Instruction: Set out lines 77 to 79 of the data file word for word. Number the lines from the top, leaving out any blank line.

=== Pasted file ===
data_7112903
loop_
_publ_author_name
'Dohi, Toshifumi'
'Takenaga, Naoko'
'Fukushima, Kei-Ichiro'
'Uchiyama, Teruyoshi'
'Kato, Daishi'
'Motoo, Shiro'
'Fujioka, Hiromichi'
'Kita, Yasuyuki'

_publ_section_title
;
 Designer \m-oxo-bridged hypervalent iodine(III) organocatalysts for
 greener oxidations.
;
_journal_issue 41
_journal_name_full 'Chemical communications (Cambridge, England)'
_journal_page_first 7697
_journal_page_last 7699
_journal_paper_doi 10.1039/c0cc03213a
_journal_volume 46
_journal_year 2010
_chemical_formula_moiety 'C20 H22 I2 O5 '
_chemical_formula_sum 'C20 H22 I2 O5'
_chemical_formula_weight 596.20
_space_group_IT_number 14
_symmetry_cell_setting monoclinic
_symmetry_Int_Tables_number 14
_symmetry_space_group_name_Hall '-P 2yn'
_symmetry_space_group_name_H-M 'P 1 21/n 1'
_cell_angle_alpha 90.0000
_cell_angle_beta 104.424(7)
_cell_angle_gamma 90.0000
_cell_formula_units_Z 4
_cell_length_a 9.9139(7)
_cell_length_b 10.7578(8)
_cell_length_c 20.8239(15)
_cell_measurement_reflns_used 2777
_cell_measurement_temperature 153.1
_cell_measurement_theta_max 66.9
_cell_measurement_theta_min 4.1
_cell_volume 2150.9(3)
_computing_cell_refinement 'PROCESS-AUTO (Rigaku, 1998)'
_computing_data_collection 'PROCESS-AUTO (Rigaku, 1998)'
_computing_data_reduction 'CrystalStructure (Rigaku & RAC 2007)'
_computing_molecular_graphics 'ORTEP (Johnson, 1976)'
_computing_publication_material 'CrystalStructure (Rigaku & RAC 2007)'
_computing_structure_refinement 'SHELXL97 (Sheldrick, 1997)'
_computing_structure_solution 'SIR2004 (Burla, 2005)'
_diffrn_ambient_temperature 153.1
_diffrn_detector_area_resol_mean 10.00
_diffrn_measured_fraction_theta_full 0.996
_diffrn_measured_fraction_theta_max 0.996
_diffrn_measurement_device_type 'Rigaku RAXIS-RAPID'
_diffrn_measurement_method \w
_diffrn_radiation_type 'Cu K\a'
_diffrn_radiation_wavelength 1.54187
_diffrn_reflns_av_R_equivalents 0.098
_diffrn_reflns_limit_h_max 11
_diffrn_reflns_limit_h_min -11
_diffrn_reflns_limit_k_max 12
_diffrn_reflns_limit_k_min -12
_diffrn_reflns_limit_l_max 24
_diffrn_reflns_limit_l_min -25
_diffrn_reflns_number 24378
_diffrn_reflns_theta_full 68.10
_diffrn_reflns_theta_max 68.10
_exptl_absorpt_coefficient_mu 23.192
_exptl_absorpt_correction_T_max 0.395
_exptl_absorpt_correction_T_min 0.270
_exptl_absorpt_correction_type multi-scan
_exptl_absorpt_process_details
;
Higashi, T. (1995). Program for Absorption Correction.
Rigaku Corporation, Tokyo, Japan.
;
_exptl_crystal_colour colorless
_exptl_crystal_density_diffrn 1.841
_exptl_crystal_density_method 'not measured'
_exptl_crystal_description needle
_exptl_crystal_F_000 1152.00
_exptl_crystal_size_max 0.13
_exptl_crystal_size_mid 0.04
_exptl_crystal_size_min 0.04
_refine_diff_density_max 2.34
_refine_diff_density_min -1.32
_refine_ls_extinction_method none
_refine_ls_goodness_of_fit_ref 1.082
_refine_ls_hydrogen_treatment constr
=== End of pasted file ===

;
_exptl_crystal_colour colorless
_exptl_crystal_density_diffrn 1.841